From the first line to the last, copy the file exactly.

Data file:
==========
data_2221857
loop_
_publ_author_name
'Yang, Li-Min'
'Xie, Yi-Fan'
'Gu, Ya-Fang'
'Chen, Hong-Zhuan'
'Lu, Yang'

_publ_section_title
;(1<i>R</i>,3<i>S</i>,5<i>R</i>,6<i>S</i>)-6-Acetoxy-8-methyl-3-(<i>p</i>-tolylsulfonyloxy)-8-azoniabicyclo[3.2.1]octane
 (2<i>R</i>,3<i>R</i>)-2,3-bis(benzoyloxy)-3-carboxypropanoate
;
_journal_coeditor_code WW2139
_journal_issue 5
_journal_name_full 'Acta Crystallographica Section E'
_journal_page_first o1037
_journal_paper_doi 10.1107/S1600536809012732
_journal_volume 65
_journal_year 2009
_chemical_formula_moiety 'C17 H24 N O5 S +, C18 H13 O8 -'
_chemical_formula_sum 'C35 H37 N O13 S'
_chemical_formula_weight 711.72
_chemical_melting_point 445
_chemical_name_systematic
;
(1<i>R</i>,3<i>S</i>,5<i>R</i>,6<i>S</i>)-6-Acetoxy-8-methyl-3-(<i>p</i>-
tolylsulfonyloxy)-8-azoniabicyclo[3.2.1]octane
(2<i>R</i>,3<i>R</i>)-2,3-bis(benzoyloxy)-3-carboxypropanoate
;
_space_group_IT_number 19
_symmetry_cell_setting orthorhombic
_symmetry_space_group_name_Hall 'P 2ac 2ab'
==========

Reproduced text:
data_2221857
loop_
_publ_author_name
'Yang, Li-Min'
'Xie, Yi-Fan'
'Gu, Ya-Fang'
'Chen, Hong-Zhuan'
'Lu, Yang'

_publ_section_title
;(1<i>R</i>,3<i>S</i>,5<i>R</i>,6<i>S</i>)-6-Acetoxy-8-methyl-3-(<i>p</i>-tolylsulfonyloxy)-8-azoniabicyclo[3.2.1]octane
 (2<i>R</i>,3<i>R</i>)-2,3-bis(benzoyloxy)-3-carboxypropanoate
;
_journal_coeditor_code WW2139
_journal_issue 5
_journal_name_full 'Acta Crystallographica Section E'
_journal_page_first o1037
_journal_paper_doi 10.1107/S1600536809012732
_journal_volume 65
_journal_year 2009
_chemical_formula_moiety 'C17 H24 N O5 S +, C18 H13 O8 -'
_chemical_formula_sum 'C35 H37 N O13 S'
_chemical_formula_weight 711.72
_chemical_melting_point 445
_chemical_name_systematic
;
(1<i>R</i>,3<i>S</i>,5<i>R</i>,6<i>S</i>)-6-Acetoxy-8-methyl-3-(<i>p</i>-
tolylsulfonyloxy)-8-azoniabicyclo[3.2.1]octane
(2<i>R</i>,3<i>R</i>)-2,3-bis(benzoyloxy)-3-carboxypropanoate
;
_space_group_IT_number 19
_symmetry_cell_setting orthorhombic
_symmetry_space_group_name_Hall 'P 2ac 2ab'